# Eigenwhat?

## Linear algebra for machine learning

You want to build AIs, but got stuck with matrix multiplication? Maybe you picked up a linear algebra textbook, but got stuck on “determinants”? This course is for you! I'll skip over the stuff you don't need (like eigenwotsits), and I'll add the things the textbooks don't cover, like “tensors” and “broadcasting”. By the end, you'll be able to follow ML tutorials like GPT from scratch, and use the essentials of `numpy`

comfortably.

The only prerequisite is that you’re comfortable coding with numbers and arrays. I emphasize Python code like `[1,2]`

instead of math squiggles like $[12 ]$. I emphasize intuition over proof. I motivate each concept with machine-learning examples.

## What's in the course?

# The dot product

How “similar” are two vectors? If we see the vectors as arrows, we can say they're similar if they point in the same direction. You'll re-invent the “dot product”, which can tell us the angle between two vectors. You'll implement it in Python and use it to compare word similarities.

# Matrix multiplication

In this chapter, we'll apply multiple transformations in sequence. You'll re-invent “matrix-matrix multiplication” yourself, then implement it in Python.

# Tensors

A tensor is just a spreadsheet on steroids! We'll see a big tensor with shape `(batch, time, heads, channels)`

. You'll re-invent “reshaping” tensors in Python.

# Broadcasting

Earlier we learned that we could multiply a vector by a number: rather than giving us an error, it scales the vector! In this chapter, you'll re-invent something called “broadcasting”, which generalizes this idea. You won't see this notation in textbooks, but it's an essential part of machine learning code.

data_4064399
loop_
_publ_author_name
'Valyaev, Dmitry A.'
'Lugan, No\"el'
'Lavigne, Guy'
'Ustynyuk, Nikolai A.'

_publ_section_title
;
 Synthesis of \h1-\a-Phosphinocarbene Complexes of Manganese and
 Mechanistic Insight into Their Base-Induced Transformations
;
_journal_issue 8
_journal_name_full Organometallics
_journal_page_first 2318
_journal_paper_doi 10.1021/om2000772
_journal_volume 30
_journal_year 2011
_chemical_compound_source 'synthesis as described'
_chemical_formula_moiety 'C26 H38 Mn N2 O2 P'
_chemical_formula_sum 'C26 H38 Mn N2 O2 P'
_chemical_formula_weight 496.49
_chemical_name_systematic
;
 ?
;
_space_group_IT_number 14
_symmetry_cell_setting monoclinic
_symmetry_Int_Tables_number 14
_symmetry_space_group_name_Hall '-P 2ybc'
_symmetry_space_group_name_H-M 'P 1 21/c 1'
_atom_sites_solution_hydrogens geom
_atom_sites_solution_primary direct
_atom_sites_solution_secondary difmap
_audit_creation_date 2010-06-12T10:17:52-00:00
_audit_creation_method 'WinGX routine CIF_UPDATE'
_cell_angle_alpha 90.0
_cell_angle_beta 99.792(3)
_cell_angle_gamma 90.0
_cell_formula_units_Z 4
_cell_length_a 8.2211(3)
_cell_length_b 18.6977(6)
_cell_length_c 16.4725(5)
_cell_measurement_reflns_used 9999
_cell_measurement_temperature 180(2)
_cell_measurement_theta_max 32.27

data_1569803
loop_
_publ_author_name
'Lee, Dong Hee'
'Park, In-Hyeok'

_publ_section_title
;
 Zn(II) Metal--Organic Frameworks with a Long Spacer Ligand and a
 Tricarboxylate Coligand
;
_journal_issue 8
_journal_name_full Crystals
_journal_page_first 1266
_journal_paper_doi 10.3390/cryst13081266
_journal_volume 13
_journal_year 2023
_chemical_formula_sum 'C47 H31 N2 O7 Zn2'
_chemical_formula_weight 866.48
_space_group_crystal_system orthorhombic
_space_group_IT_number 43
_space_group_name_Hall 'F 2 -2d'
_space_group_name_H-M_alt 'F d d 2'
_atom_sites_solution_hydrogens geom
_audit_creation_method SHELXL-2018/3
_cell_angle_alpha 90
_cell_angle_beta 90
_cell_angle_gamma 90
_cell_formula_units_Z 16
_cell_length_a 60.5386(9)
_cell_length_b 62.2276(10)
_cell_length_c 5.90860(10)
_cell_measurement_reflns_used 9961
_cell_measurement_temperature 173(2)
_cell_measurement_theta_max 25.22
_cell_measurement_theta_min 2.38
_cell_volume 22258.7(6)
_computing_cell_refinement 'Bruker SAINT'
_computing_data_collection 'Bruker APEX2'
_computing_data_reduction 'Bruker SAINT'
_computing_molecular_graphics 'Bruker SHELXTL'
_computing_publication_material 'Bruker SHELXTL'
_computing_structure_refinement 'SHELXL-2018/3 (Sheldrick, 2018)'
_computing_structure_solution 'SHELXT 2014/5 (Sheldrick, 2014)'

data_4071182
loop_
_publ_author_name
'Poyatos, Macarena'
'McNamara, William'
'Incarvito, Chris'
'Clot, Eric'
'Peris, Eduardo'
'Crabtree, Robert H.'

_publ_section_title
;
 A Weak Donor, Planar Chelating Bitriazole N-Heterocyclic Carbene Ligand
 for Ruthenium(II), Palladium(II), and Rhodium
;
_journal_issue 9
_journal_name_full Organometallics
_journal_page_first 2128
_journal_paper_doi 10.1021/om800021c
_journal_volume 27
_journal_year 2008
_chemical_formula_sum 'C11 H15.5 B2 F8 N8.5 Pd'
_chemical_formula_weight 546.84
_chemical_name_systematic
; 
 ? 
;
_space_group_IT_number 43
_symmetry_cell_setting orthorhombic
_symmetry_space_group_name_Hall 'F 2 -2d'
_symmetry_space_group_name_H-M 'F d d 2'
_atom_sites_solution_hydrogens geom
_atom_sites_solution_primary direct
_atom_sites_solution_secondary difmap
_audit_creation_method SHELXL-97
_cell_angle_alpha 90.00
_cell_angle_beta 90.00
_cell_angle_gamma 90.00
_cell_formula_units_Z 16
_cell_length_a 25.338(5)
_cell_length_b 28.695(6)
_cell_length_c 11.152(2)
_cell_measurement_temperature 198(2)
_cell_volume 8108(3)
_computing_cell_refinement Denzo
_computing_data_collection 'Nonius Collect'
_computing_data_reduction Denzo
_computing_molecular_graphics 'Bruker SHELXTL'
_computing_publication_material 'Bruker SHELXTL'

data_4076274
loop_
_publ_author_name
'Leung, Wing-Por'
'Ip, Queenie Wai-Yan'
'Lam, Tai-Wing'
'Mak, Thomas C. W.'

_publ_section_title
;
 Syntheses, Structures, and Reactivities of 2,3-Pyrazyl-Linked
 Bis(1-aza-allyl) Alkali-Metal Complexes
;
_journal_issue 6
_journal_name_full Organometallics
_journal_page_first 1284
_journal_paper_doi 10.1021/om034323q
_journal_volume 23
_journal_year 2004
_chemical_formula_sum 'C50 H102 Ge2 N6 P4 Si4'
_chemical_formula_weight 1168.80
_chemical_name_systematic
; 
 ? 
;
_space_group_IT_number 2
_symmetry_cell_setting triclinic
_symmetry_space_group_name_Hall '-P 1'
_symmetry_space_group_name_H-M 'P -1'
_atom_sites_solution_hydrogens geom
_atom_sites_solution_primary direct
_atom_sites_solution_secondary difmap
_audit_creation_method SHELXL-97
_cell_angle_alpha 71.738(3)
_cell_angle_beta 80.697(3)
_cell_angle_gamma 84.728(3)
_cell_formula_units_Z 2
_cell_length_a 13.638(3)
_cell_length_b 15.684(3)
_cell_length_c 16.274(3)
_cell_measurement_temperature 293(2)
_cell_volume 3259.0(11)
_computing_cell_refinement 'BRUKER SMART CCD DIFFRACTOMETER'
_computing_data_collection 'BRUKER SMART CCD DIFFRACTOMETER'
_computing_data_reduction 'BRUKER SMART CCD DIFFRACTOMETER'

Here's the essential `numpy`

API that you'll be familiar with after completing this course:

```
import numpy as np
# Vectors
vector_1 = np.array([1, 2, 3])
vector_2 = np.array([4, 5, 6])
# Vector addition
vector_sum = vector_1 + vector_2
# Scalar multiplication
scaled_vector = 2 * vector_1
# Dot product
dot_product = np.dot(vector_1, vector_2)
# Matrices
matrix = np.array([[1, 2], [3, 4]])
# Matrix-vector multiplication
transformed_vector = np.dot(matrix, vector_1)
# Matrix-matrix multiplication
matrix_1 = np.array([[1, 2], [3, 4]])
matrix_2 = np.array([[5, 6], [7, 8]])
matrix_product = np.dot(matrix_1, matrix_2)
# Tensors
tensor = np.random.rand(2, 3, 4, 5)
# Reshaping tensors
reshaped_tensor = tensor.reshape((2, 12, 5))
# Transpose
transposed_tensor = tensor.transpose((0, 2, 1, 3))
# Broadcasting
broadcasted_sum = vector_1 + 2
```